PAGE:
Oscar Bants + Rants: Roma is an Experimental Triumph

Alfonso Cuarón’s ‘Roma’ is less of assault on the senses, and more of a gradual infiltration of them, every minute pulling you deeper into this exquisite story. As an accomplished screenwriter, having made his name crafting shorts and features, the director came to prominence with Gravity (2013). Gaudy CGI direction is evidently a thing of the past, making Roma all the more surprising a feat in its delivery. Cuarón harped back to his own childhood, growing up in a wealthy house in Mexico City with his three siblings, struggling to come to terms with the dissolution of his parents marriage. His focus however is on the character of Cleo, an amalgam of his memories and the actual story of his family’s house maid. Cleo’s story takes precedence and the family’s life runs in tandem in the background: an inverse of what he recalled in reality.

Although her life is lined with misfortune, Cleo continues to be the solid fulcrum around which her employer’s family revolve. As their own marriage crumbles, she tends to the four children, and in spite of her own tribulations she rarely lets this surface. Cuaron angles the narrative in such a way that we as the audience do not have complete oversight of her emotions or reactions. In basing this on his recollections of his own family’s domestic servant, he mimics that detached split between employer and employee. In fact there’s an overall absence of reaction shots à la Rear Window, granting Cuarón a freedom in limiting close ups, instead relying on wide, panning shots, instigated by a motivated camera.

A prevalent comment is that Roma is a slow burner, but that’s a customary complaint when cinematography and choreography of sequences are prioritised over plot. A budding sensation grips you throughout, building momentum and creating a visceral pull that is difficult to retreat from. Scenes are obsolete in this world, Cuarón instead focusing on creating captivating sequences, vignettes roll seamlessly into the next like memories tend to do. Shot entirely in black and white, Cuarón is rarely detracted from his vision and it’s a pleasure to watch it unfold. My only reservation would be the marginal loss of visual impact by choosing to release this on Netflix rather than in theatres.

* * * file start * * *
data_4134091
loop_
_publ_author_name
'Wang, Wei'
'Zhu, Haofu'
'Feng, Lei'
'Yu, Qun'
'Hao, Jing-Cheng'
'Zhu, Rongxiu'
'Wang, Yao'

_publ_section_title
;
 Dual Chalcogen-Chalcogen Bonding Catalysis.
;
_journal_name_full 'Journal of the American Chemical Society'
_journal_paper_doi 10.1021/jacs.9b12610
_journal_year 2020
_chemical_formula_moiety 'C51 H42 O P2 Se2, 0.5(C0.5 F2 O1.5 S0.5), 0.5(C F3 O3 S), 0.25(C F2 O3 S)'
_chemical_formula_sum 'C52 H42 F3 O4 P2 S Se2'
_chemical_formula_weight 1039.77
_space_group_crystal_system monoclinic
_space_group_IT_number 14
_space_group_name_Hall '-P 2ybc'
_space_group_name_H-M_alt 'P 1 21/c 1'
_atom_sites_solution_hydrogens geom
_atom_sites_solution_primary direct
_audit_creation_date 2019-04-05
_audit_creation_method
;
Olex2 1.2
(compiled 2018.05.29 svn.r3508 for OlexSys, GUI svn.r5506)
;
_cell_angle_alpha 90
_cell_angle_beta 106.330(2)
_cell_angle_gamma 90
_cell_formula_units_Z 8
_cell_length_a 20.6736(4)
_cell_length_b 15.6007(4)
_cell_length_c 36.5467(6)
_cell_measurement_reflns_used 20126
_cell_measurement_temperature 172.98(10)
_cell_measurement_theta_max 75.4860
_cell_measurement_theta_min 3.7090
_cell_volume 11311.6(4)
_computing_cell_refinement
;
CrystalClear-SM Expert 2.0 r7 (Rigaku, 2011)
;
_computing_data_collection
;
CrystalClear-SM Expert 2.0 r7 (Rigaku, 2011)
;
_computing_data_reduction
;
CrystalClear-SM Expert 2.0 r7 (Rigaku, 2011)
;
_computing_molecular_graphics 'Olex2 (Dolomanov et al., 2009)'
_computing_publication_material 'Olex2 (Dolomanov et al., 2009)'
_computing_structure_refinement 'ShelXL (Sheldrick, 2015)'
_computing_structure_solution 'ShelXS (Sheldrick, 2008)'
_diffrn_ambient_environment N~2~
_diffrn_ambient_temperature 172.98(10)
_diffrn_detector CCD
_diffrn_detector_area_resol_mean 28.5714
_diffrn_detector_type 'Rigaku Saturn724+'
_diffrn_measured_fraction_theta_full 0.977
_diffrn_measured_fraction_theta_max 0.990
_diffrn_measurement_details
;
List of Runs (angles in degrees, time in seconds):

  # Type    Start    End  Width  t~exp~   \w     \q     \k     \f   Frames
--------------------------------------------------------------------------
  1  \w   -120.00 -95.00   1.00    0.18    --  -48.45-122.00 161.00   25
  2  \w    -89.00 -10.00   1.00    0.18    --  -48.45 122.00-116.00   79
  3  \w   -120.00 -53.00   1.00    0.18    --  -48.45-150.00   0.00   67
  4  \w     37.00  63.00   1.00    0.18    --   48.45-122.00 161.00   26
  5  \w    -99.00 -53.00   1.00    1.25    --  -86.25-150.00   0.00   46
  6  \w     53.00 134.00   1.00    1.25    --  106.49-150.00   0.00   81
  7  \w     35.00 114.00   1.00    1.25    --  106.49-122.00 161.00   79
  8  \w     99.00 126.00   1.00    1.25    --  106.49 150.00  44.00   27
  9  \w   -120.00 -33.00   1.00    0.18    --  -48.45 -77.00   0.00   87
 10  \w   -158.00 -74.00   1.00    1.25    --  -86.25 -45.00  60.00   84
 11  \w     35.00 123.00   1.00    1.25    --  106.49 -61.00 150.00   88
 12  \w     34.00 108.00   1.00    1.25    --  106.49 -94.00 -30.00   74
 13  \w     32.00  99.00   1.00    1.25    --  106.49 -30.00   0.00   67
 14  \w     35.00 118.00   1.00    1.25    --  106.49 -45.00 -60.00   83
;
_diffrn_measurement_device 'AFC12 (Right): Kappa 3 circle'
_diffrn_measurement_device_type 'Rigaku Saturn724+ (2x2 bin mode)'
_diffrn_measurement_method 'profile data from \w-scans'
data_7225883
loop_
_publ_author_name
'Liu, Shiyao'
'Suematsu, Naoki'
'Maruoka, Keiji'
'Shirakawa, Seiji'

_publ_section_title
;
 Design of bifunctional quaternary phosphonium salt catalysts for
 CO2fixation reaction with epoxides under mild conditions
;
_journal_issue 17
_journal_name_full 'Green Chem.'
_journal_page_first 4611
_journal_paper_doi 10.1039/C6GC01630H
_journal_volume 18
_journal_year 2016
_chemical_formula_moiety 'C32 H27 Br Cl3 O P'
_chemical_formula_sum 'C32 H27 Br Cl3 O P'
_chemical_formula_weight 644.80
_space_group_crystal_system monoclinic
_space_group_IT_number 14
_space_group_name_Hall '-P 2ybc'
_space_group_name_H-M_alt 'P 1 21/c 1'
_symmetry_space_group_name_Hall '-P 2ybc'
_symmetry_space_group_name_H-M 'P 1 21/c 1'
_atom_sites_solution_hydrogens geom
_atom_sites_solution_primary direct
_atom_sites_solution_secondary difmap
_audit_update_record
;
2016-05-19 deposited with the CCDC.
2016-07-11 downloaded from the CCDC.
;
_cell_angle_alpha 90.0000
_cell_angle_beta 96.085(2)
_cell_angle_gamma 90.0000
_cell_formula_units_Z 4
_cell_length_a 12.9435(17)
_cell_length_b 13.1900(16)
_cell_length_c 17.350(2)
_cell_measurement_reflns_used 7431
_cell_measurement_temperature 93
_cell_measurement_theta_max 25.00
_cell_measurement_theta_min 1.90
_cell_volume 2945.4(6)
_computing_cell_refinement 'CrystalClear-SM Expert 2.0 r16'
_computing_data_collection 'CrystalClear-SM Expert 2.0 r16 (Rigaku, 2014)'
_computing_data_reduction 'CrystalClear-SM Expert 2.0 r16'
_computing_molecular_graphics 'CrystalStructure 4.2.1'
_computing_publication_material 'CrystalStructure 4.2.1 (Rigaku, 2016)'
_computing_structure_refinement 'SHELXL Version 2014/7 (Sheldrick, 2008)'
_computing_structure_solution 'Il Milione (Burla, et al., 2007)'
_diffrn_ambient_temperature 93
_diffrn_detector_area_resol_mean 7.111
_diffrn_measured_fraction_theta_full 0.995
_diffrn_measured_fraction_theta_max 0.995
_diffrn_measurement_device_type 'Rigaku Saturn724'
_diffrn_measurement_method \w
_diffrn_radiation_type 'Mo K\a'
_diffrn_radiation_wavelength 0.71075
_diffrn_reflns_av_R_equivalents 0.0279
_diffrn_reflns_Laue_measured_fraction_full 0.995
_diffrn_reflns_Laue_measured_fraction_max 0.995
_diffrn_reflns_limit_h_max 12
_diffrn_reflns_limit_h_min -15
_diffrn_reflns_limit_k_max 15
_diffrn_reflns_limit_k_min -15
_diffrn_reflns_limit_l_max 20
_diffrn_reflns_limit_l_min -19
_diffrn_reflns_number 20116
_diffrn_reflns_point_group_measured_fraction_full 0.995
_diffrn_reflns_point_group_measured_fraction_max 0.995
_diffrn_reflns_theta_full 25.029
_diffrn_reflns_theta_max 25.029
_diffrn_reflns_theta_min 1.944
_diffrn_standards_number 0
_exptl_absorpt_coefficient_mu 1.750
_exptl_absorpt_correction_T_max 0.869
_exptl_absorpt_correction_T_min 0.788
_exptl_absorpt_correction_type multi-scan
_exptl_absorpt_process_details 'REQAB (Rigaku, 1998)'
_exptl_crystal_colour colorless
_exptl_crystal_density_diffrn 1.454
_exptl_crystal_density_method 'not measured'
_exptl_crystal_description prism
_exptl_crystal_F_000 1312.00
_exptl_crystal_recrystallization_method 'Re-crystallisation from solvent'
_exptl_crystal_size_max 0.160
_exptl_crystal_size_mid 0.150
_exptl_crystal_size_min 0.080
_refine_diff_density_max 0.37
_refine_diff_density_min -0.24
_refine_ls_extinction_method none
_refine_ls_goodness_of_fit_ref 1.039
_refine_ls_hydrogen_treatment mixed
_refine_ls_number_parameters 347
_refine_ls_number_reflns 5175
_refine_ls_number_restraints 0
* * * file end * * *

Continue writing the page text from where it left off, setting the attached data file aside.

There’s a dreamlike quality to Cuarón’s direction, banal moments in the family’s life are endearing, with smooth choreography of movements. There’s a focus on people, but he doesn’t shy away from more dramatic pieces as the earth’s elements act up: namely, a minor earthquake, a raging forest fire and chilling street riots. All however, serve as a function of the narrative rather than dramatic showcases in and of themselves, connecting the characters to the earth and each other. Opening credits are rolled out at a leisurely pace, soapy dishwater creeping in and out with every ebb and flow. Appearing in the reflection of the soaked ceramic tiles, is an airliner making it’s ascent over Mexico City. That backdrop is subtly significant, as turbulent times in Mexico serve as an ominous force which plagues the characters’ lives. A recurring thread is that of the women in the story, in that their presence is unyielding, despite the turmoil around them. Cuarón spoke of his upbringing, which was predominantly female-oriented and that contrast is evident where the men in this story are preoccupied with overcoming problems by running, fighting and grabbing land. Just like the dog shit that Cleo is repeatedly told to clean up in the porch, it continues to appear in spite of her best efforts, giving credence to the belief that life will continue to hurl unexpected issues at us whether we are prepared to clean the mess up or not. 

In one of the final sequences, the children exclaim that Cleo had valiantly saved them in a turbulent tide on a recent trip to the beach.‘Cleo saved us!’ They proudly tell their Grandmother. This is, however expediently followed by; ‘Cleo, can I have a banana smoothie?’ Cuaron elegantly pays homage to Cleo’s life, running in subjugation with that of the family’s. Although they express their adoration for her and ensure she is looked after, there is a subtle separation between her and them. As with the character of Tom Hagen in The Godfather, he was famously in the family, but would never truly be in the family. She’s in his memories, dedicated ‘Pour Libo’ herself, in the closing credits, and eternally in ours. If there’s any justice in the world, Cuarón should be in with either a Best Director or Best Picture gong at the Academy Awards in February.

 

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